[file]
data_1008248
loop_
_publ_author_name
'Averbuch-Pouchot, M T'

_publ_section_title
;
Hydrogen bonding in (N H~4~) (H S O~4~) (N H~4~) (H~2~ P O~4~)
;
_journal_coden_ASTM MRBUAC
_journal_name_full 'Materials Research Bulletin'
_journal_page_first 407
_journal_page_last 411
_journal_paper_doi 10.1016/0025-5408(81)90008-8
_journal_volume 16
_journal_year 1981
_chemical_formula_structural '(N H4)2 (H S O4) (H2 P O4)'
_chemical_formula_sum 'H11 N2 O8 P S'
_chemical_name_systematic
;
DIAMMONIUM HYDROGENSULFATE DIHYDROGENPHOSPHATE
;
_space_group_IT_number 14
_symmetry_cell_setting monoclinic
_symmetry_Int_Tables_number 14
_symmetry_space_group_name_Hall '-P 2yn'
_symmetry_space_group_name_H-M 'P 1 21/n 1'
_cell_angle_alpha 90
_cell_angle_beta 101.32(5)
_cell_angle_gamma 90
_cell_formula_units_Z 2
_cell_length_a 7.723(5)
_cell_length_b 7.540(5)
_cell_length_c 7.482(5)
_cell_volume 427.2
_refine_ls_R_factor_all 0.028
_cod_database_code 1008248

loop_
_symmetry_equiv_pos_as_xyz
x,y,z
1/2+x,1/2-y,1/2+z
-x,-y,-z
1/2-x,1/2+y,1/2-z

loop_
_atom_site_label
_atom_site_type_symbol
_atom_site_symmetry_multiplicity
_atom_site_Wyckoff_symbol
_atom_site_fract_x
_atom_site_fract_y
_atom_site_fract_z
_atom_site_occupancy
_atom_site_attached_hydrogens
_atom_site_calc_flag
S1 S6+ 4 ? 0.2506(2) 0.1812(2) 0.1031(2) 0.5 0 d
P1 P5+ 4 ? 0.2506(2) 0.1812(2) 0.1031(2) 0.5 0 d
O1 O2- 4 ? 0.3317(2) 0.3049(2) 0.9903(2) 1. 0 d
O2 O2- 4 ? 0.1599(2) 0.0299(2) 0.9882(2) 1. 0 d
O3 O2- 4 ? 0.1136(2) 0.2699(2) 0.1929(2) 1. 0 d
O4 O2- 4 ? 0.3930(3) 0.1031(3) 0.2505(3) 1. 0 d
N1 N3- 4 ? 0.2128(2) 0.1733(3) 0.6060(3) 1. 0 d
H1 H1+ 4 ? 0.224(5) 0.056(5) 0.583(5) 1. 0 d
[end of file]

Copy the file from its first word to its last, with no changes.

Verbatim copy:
data_1008248
loop_
_publ_author_name
'Averbuch-Pouchot, M T'

_publ_section_title
;
Hydrogen bonding in (N H~4~) (H S O~4~) (N H~4~) (H~2~ P O~4~)
;
_journal_coden_ASTM MRBUAC
_journal_name_full 'Materials Research Bulletin'
_journal_page_first 407
_journal_page_last 411
_journal_paper_doi 10.1016/0025-5408(81)90008-8
_journal_volume 16
_journal_year 1981
_chemical_formula_structural '(N H4)2 (H S O4) (H2 P O4)'
_chemical_formula_sum 'H11 N2 O8 P S'
_chemical_name_systematic
;
DIAMMONIUM HYDROGENSULFATE DIHYDROGENPHOSPHATE
;
_space_group_IT_number 14
_symmetry_cell_setting monoclinic
_symmetry_Int_Tables_number 14
_symmetry_space_group_name_Hall '-P 2yn'
_symmetry_space_group_name_H-M 'P 1 21/n 1'
_cell_angle_alpha 90
_cell_angle_beta 101.32(5)
_cell_angle_gamma 90
_cell_formula_units_Z 2
_cell_length_a 7.723(5)
_cell_length_b 7.540(5)
_cell_length_c 7.482(5)
_cell_volume 427.2
_refine_ls_R_factor_all 0.028
_cod_database_code 1008248

loop_
_symmetry_equiv_pos_as_xyz
x,y,z
1/2+x,1/2-y,1/2+z
-x,-y,-z
1/2-x,1/2+y,1/2-z

loop_
_atom_site_label
_atom_site_type_symbol
_atom_site_symmetry_multiplicity
_atom_site_Wyckoff_symbol
_atom_site_fract_x
_atom_site_fract_y
_atom_site_fract_z
_atom_site_occupancy
_atom_site_attached_hydrogens
_atom_site_calc_flag
S1 S6+ 4 ? 0.2506(2) 0.1812(2) 0.1031(2) 0.5 0 d
P1 P5+ 4 ? 0.2506(2) 0.1812(2) 0.1031(2) 0.5 0 d
O1 O2- 4 ? 0.3317(2) 0.3049(2) 0.9903(2) 1. 0 d
O2 O2- 4 ? 0.1599(2) 0.0299(2) 0.9882(2) 1. 0 d
O3 O2- 4 ? 0.1136(2) 0.2699(2) 0.1929(2) 1. 0 d
O4 O2- 4 ? 0.3930(3) 0.1031(3) 0.2505(3) 1. 0 d
N1 N3- 4 ? 0.2128(2) 0.1733(3) 0.6060(3) 1. 0 d
H1 H1+ 4 ? 0.224(5) 0.056(5) 0.583(5) 1. 0 d